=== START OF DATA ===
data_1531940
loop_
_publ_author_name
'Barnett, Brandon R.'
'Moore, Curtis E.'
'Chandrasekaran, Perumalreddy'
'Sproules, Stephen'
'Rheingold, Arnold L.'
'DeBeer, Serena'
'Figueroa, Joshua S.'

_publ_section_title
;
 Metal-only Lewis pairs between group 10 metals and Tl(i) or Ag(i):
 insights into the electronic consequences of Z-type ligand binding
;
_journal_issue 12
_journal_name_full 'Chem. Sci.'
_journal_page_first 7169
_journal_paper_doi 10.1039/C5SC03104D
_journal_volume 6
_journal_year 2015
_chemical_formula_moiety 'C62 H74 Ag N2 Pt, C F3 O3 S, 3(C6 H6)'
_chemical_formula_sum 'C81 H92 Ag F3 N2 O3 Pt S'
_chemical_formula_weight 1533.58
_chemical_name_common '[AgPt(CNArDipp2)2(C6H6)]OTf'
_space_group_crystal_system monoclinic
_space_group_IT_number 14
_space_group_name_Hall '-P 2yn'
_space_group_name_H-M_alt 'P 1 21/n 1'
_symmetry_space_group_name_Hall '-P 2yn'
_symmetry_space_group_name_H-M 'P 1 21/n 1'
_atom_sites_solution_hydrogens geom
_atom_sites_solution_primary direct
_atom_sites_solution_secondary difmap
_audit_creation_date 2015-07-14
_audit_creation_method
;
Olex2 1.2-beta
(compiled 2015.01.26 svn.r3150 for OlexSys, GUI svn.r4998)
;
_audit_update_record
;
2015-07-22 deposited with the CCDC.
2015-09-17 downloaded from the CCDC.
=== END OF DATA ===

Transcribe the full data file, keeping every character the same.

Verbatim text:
data_1531940
loop_
_publ_author_name
'Barnett, Brandon R.'
'Moore, Curtis E.'
'Chandrasekaran, Perumalreddy'
'Sproules, Stephen'
'Rheingold, Arnold L.'
'DeBeer, Serena'
'Figueroa, Joshua S.'

_publ_section_title
;
 Metal-only Lewis pairs between group 10 metals and Tl(i) or Ag(i):
 insights into the electronic consequences of Z-type ligand binding
;
_journal_issue 12
_journal_name_full 'Chem. Sci.'
_journal_page_first 7169
_journal_paper_doi 10.1039/C5SC03104D
_journal_volume 6
_journal_year 2015
_chemical_formula_moiety 'C62 H74 Ag N2 Pt, C F3 O3 S, 3(C6 H6)'
_chemical_formula_sum 'C81 H92 Ag F3 N2 O3 Pt S'
_chemical_formula_weight 1533.58
_chemical_name_common '[AgPt(CNArDipp2)2(C6H6)]OTf'
_space_group_crystal_system monoclinic
_space_group_IT_number 14
_space_group_name_Hall '-P 2yn'
_space_group_name_H-M_alt 'P 1 21/n 1'
_symmetry_space_group_name_Hall '-P 2yn'
_symmetry_space_group_name_H-M 'P 1 21/n 1'
_atom_sites_solution_hydrogens geom
_atom_sites_solution_primary direct
_atom_sites_solution_secondary difmap
_audit_creation_date 2015-07-14
_audit_creation_method
;
Olex2 1.2-beta
(compiled 2015.01.26 svn.r3150 for OlexSys, GUI svn.r4998)
;
_audit_update_record
;
2015-07-22 deposited with the CCDC.
2015-09-17 downloaded from the CCDC.